Saul: And we’re really going to start to see some of the tensions between class and other sacred cows of the Left.
Anderson: Ooh. You mean the environment.
Saul: I do mean the environment.
Anderson: Which of course, I never like to see the tension between these things, and it’s not pretty.
Saul: It’s really not.
Anderson: So much of our environmental quality we take for granted because a lot of people don’t have access to things. And that’s something that Priscilla Grim is going to bring in front and center.
Anderson: So let’s give people a little more background on her. She is the cofounder of the We Are the 99 Percent Tumblr blog. It involved people from all over the country sending in pictures of themselves, generally holding up a sheet of paper telling their story about their economic hardships and their background. She also does media outreach for occupywallst.org, and she’s the coeditor of The Occupied Wall Street Journal.
Priscilla Grim: Well, I mean there’s a couple different ways I got involved in Occupy. The first is I’ve been an activist in one way or another since I was a teenager. Which is many many many years at this point. I had not been an activist for several years before Occupy because I have a daughter and she’s nine. And having a child and working and going to school full‐time does not lend a lot of extra time to do activist work.
I was on Facebook and looking at a video that’d just come out. It was this band called Manu Chao, and they had brought organizers in to their concert and talk about this action that they were going to do called Occupy Wall Street. And the minute I heard it my brain exploded. I was like, “This is gonna work.” At that time, I’d lived in New York over ten years, and the financial district, if you’re ever there during the daytime, it’s so buttoned up, and so sterile, and so without own organic life. To even think about the idea of activists in that space, it didn’t matter if it was fifteen of them. It was going to make the papers, it was going to make the news, people were going to pay attention to it.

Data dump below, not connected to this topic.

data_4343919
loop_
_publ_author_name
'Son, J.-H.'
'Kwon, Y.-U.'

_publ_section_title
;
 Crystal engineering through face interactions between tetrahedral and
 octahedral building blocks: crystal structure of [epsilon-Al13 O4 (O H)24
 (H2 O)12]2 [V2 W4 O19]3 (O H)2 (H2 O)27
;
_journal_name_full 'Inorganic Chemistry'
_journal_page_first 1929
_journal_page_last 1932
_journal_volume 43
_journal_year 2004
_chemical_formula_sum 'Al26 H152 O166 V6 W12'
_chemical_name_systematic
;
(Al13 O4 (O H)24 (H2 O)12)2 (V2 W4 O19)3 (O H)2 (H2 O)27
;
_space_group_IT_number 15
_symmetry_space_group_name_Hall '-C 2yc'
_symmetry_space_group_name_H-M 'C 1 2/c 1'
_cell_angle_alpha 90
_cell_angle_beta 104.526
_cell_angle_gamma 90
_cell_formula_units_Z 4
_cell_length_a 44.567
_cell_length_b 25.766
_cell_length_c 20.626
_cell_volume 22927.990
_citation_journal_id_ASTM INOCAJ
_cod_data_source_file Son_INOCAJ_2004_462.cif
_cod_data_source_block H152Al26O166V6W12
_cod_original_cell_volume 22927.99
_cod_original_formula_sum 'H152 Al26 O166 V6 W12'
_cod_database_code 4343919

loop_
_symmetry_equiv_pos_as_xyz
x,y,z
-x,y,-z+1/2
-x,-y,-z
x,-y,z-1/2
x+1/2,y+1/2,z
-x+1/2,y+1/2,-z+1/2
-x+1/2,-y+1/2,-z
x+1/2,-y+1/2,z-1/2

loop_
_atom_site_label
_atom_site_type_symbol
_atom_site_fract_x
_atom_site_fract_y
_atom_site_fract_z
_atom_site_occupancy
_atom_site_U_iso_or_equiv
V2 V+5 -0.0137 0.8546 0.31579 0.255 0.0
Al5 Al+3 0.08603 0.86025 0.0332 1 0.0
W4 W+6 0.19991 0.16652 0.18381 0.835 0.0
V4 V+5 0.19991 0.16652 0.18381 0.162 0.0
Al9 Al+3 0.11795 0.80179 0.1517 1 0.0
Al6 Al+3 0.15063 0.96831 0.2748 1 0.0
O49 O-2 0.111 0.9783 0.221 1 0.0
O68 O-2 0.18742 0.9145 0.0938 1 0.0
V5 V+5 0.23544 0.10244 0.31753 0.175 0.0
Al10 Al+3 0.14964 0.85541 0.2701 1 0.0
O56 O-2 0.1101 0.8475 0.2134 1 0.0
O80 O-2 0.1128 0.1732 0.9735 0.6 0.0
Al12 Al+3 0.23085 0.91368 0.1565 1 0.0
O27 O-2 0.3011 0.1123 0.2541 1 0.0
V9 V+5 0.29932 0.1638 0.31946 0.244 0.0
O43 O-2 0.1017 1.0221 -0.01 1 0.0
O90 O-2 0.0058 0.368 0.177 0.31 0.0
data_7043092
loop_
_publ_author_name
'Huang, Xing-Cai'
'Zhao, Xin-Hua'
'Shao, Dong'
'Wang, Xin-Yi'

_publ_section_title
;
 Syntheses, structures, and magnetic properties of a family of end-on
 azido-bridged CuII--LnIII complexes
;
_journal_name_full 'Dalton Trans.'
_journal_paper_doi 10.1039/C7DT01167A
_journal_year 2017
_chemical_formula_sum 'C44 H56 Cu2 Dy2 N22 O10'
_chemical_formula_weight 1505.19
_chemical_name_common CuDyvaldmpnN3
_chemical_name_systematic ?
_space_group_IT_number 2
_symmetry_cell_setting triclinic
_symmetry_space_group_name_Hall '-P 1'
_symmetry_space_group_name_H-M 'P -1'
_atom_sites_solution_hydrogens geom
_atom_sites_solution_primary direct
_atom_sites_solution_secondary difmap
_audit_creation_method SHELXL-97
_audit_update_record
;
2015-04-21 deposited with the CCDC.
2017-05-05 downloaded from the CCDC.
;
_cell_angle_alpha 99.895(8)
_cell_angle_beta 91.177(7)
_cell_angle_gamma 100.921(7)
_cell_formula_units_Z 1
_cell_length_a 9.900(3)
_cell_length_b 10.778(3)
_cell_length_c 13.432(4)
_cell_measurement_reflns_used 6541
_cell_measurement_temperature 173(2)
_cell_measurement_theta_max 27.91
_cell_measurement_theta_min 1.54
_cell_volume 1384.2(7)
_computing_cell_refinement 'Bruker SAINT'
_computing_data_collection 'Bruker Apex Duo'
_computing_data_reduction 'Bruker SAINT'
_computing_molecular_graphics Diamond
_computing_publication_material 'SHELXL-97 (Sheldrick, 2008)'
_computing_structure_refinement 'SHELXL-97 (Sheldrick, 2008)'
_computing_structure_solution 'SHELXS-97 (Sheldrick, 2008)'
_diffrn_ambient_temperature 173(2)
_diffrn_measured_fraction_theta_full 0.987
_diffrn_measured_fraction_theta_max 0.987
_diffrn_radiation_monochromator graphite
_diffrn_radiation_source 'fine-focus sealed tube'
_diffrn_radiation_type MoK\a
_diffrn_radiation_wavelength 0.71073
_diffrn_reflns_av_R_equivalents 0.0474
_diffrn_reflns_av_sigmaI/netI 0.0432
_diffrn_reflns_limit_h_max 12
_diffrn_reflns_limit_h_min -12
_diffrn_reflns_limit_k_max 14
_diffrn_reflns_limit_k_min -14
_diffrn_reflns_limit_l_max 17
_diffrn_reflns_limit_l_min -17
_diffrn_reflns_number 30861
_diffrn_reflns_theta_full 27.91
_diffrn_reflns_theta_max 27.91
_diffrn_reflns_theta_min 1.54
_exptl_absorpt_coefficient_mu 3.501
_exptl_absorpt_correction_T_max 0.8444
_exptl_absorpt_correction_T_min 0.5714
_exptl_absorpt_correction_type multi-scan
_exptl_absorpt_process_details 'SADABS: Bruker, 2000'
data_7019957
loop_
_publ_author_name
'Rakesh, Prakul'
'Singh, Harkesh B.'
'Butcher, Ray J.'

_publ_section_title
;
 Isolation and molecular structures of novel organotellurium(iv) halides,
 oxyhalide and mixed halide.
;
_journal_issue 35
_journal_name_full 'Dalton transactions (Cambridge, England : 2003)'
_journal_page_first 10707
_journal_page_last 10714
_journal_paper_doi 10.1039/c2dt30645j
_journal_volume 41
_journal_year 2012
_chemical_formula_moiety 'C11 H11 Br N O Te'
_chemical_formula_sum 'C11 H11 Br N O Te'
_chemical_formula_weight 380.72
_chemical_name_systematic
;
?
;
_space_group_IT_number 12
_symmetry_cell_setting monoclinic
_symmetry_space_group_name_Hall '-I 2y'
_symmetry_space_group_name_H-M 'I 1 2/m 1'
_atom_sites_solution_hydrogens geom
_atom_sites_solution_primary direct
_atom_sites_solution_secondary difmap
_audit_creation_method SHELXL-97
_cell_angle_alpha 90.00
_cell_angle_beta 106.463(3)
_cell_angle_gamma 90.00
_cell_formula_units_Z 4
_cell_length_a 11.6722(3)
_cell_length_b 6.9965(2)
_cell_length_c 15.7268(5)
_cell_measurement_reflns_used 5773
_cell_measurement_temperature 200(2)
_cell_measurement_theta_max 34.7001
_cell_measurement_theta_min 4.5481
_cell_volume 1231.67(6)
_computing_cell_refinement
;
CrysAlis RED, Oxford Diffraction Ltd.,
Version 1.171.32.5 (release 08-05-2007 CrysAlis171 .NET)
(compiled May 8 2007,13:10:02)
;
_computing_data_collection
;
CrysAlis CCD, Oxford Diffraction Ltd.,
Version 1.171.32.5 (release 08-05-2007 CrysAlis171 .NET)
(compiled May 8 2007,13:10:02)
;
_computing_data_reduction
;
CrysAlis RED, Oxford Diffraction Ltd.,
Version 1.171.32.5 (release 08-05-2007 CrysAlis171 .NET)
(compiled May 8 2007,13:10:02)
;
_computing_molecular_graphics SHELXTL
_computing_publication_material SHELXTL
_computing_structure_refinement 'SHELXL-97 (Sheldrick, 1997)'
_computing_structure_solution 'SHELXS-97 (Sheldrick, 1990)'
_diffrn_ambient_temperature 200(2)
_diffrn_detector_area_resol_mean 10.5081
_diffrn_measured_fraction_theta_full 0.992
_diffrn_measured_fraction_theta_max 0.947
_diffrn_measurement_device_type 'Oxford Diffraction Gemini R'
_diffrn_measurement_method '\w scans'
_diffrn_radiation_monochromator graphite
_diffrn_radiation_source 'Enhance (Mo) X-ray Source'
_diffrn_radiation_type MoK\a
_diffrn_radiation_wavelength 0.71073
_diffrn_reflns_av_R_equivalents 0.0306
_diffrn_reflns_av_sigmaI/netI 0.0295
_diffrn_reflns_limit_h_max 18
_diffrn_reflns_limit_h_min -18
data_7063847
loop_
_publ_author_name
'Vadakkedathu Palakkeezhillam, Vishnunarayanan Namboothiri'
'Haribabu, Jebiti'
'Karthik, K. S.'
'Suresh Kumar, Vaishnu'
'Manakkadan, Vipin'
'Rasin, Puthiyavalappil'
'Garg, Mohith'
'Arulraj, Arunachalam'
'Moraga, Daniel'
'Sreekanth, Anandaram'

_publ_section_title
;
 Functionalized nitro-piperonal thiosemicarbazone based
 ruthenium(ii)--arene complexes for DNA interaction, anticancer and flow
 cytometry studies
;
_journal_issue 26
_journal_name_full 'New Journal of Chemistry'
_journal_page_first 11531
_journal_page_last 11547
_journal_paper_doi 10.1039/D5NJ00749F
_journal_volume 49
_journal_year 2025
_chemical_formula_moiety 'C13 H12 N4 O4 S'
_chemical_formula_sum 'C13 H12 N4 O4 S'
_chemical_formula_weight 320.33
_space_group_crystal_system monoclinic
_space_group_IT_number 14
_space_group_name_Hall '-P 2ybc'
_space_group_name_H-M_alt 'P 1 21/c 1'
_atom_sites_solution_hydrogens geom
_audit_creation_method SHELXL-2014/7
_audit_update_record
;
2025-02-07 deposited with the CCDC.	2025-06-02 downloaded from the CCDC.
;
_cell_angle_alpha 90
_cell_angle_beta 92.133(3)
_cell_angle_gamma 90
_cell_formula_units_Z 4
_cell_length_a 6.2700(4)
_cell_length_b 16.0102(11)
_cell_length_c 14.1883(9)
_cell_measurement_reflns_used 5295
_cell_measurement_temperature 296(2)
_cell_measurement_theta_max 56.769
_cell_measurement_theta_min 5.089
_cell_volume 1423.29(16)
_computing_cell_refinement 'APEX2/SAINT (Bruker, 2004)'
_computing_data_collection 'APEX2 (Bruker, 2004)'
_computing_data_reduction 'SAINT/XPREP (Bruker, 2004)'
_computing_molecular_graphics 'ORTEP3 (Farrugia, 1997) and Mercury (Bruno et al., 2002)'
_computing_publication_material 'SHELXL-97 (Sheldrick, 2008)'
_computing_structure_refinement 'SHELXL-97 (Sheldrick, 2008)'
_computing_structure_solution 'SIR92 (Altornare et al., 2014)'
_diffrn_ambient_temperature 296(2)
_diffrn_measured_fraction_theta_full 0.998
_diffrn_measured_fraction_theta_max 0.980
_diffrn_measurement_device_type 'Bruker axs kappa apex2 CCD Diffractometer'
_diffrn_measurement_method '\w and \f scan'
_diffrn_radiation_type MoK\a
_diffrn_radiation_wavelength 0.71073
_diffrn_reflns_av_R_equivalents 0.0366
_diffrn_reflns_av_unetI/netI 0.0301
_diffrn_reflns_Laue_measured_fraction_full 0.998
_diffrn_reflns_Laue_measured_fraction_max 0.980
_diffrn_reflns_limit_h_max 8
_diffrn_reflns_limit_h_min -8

So I found this great website called occupywallst.org, and they had a lot of information to basically make this happen out of nowhere. The closest thing to activism that I’d done prior to this, like the most recent, was I worked with this organization called the Association of Independent Video and Filmmakers. And we had worked on a national action, that I had actually designed, to help fight back against media concentration. And one of the tools in my belt was utilizing the Indymedia network online. This is a network of websites which anybody can post to. And so what I did was I sat down and posted on sixty different sites in one night, “Occupy Wall Street is going to happen. You better come out. It’s going to be the biggest thing. You’re gonna want tell your kids about this.” And it worked.